Saturday, December 29, 2012

The Borrower by Rebecca Makkai

An immature librarian takes a boy on a cross country road trip

Lucy Hull, a children’s librarian, is concerned about ten year old Ian Drake, avid reader and odd child. His Christian mother visits the library instructing Lucy to allow him only books that have “the breath of God in them.” Lucy also believes that his parents have placed Ian into a “pray the gay away" program, therefore she helps Ian smuggle home unapproved books and tries to be supportive of his nonconforming personality. One morning, after she discovers that Ian has spent the night hiding in the library, instead of calling the police or returning him to his parents, she takes him on a cross country road trip.  Huh? That implausibility, for me, dealt the story a blow from which it never recovered.

I found The Borrower disappointing because I have enjoyed Rebecca Makkai’s short stories – they are honest, direct and true. But this silly premise cannot support the story, despite the injection of the “road novel” structure. Plotting must create narrative tension and keep the reader reading. There is no narrative tension when the librarian is always by the side of the highway wringing her hands worrying about going to jail for kidnapping. I was just about to set the book down for good, when suddenly we were in Chicago with a whole family of Russian eccentrics, and I was transported by the energy. Temporarily bolstered, I kept reading, but the rest of Lucy and Ian’s trip felt forced.

The obvious parallel here is to Lolita, but Lolita has a base coat of tragedy. I also felt the narrator was unnecessarily mean spirited in her character depictions – the elderly drunken head librarian, the anorexic Christian mom. We never got a sense of the agony parents would feel at the disappearance of their small child, so in the end Lucy and Ian felt like game pieces moved around a big map of the United States.

Sunday, December 23, 2012

Venus Drive by Sam Lipsyte

Drug addicted losers disappoint themselves

That summary sounds grim, but the experience of reading the book is more positive.  At heart, these stories are a celebration of wordplay and of voice.  The drug addicted losers are not in despair over their condition – their physical dependency amuses them (and us too).  However, I felt ultimately that none of the stories ever cut close to the bone.   I’m not sure if any character really bleeds.  They feint at bleeding.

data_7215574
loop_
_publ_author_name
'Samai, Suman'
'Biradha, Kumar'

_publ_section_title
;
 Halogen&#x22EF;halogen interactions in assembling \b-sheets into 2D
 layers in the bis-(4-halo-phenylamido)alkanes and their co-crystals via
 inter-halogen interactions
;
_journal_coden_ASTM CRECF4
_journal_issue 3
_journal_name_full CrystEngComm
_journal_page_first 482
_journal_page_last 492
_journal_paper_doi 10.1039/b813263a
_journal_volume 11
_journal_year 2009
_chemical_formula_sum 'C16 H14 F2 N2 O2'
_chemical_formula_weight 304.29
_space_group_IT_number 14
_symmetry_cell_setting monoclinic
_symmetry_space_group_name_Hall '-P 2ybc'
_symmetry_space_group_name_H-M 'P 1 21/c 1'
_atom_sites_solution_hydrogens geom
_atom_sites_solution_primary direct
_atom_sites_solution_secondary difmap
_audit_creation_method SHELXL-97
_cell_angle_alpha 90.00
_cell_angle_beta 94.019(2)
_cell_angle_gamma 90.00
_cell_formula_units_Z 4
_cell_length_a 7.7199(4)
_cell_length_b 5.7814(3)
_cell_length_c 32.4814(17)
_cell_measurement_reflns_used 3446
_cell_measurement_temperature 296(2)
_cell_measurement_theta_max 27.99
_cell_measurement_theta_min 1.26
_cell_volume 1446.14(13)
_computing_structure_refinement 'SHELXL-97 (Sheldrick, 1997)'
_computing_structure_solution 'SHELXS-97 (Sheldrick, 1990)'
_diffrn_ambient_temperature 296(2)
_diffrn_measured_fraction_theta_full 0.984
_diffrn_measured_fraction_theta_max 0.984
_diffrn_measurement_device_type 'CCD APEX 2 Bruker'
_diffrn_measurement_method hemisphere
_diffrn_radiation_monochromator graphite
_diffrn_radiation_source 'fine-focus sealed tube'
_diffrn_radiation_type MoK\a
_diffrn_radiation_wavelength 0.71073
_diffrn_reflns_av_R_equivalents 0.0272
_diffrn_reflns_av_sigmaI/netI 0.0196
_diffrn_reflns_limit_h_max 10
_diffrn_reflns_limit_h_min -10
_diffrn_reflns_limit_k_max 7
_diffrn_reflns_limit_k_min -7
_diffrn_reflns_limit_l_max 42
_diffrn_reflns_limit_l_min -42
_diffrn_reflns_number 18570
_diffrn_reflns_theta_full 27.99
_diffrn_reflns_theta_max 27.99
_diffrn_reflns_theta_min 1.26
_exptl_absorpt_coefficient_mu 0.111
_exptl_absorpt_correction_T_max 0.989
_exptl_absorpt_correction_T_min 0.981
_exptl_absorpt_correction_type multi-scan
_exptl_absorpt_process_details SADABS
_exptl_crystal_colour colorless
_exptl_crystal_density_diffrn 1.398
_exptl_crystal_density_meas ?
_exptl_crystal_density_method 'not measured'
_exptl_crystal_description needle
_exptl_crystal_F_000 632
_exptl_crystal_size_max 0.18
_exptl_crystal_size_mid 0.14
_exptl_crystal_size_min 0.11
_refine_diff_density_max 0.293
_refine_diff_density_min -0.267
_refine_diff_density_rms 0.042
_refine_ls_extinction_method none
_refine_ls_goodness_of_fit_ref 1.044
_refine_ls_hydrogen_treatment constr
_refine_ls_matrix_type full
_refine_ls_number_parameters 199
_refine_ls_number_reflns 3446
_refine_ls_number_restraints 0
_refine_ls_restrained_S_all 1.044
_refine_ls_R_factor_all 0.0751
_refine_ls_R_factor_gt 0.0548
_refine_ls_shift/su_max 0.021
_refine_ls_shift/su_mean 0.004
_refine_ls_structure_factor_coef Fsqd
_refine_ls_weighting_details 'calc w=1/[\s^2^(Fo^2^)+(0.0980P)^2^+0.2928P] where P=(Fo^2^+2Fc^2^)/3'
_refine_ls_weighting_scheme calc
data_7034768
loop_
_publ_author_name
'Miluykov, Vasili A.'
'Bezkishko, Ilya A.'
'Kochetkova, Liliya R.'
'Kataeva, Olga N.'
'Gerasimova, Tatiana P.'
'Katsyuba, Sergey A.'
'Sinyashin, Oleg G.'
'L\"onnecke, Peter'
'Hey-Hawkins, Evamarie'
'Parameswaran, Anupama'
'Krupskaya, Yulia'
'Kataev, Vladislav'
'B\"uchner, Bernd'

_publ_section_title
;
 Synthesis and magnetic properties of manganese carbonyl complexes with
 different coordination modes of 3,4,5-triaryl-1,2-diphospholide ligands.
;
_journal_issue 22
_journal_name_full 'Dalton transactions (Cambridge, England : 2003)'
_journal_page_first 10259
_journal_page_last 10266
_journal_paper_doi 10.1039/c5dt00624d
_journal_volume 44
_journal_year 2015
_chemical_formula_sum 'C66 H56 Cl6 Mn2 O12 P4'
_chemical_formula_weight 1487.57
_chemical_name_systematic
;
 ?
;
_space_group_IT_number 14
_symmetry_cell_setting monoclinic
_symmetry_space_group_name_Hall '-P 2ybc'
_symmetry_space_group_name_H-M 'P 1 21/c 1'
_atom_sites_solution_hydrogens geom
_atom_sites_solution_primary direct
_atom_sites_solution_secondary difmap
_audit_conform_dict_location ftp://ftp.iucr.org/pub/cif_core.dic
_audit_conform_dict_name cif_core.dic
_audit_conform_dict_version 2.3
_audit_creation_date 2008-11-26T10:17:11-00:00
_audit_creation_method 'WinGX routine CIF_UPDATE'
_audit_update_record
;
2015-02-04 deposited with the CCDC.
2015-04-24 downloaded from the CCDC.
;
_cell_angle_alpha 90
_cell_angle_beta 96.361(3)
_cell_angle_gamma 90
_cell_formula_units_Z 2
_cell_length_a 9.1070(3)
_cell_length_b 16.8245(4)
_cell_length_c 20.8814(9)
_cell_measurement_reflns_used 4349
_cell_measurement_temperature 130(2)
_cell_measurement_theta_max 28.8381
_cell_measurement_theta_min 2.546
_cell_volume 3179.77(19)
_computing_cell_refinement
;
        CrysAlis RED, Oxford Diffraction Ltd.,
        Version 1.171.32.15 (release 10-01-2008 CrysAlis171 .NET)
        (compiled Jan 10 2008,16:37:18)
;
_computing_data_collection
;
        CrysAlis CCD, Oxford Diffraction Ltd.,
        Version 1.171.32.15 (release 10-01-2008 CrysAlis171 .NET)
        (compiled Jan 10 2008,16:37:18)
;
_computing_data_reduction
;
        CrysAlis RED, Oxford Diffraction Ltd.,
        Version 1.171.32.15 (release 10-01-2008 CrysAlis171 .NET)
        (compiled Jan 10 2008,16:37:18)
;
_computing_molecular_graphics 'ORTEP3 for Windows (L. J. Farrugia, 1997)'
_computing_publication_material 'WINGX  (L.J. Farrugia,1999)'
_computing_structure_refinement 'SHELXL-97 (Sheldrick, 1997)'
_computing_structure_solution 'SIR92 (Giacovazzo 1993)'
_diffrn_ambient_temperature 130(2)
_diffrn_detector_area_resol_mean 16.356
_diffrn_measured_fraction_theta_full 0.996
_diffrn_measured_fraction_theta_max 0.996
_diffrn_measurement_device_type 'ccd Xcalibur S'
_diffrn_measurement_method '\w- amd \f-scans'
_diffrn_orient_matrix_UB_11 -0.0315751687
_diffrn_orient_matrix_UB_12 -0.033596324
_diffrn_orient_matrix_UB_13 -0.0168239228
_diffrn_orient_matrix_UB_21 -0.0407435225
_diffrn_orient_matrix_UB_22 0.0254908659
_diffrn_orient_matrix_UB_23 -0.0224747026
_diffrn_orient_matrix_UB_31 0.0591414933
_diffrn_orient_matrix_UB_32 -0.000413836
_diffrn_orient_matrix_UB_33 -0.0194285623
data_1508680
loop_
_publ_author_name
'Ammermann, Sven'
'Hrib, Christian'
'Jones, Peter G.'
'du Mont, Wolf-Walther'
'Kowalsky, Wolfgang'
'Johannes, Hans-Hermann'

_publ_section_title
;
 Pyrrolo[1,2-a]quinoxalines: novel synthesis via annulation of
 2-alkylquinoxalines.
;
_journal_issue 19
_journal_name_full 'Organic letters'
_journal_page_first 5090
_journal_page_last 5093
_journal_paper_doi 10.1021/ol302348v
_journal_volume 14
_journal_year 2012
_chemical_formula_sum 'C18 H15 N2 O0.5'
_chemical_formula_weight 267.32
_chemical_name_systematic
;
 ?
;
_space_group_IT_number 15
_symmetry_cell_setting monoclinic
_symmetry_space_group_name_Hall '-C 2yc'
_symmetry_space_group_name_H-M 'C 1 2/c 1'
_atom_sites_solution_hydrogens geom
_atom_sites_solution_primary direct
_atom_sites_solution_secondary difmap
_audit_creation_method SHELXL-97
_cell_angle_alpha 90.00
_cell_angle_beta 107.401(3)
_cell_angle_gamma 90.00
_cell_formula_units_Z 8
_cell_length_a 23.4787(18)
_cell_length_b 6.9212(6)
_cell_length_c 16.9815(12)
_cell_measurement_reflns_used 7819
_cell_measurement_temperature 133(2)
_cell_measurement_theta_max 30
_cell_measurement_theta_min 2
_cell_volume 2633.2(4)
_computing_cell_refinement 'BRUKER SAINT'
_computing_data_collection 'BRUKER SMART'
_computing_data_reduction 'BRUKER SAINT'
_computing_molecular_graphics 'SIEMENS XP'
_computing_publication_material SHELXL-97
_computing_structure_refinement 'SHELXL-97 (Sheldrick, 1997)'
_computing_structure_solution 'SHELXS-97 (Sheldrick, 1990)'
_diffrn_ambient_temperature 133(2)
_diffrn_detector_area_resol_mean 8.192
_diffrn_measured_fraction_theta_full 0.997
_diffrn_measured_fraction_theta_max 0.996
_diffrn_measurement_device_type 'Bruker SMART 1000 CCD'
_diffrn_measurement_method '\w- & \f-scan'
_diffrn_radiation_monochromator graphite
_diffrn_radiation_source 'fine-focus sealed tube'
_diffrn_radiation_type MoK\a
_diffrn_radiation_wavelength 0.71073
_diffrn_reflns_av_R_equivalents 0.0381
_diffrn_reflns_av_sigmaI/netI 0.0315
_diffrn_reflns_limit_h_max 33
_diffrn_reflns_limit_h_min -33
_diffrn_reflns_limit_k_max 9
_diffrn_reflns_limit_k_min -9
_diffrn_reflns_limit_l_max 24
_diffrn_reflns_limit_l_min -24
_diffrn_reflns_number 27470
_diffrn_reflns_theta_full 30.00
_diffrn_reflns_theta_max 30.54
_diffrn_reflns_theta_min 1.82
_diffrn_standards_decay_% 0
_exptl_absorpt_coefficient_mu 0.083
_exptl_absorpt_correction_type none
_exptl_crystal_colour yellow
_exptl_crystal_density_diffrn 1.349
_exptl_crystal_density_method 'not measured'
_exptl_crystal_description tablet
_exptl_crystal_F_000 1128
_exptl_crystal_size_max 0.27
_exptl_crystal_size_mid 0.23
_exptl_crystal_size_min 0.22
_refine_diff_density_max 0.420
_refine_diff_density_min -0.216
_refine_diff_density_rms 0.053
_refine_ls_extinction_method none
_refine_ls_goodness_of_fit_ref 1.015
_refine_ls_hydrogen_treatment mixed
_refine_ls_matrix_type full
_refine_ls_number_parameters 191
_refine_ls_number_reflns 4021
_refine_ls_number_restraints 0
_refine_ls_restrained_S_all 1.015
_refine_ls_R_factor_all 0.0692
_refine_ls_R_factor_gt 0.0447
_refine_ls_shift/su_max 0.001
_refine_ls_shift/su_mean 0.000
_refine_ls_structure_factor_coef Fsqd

My favorite story was “Ergo, Ice Pick” about half ass revolutionaries, and showcases Lipsyte’s skill at painting entertaining nutcases.  I was a little disappointed reading this collection, as I enjoyed The Ask and some of Lipsyte’s later stories.  They seem to evoke a deeper more despairing emotion.  Prose must kneel to story, I think, if you want to evoke deep feeling.


Saturday, December 15, 2012

Play It As It Lays by Joan Didion

One too many tragedies sends a woman over the edge

Maria (Mar-eye-ah) Wyeth, a 31 year old failing actress living in Beverly Hills, starts behaving in self destructive ways. The institutionalization of her young daughter has contributed directly to her divorce from Carter, a hot movie director. However, it is Hollywood, so the strange behavior doesn’t raise that many alarms. As the novel goes on, one horrible thing after another happens to Maria. Overwhelmed, she lets it happen without direct protest.

The writing is tremendous, crazy and hilarious, all about the telling detail, compulsively readable, so that the reader completely buys being in Maria’s crazy head, although the reader is also expected to pay attention enough to figure out what exactly is going on with the plot. The dialogue as characterization is wonderful. Didion keeps it mysterious, at first. The organizing principle is gambling. “I was raised to believe that what came in on the next roll would always be better than what went out on the last.” A classically optimistic American (Californian?) position. But lately that philosophy hasn't been working too well for Maria. She copes by stumbling through Hollywood like a zombie.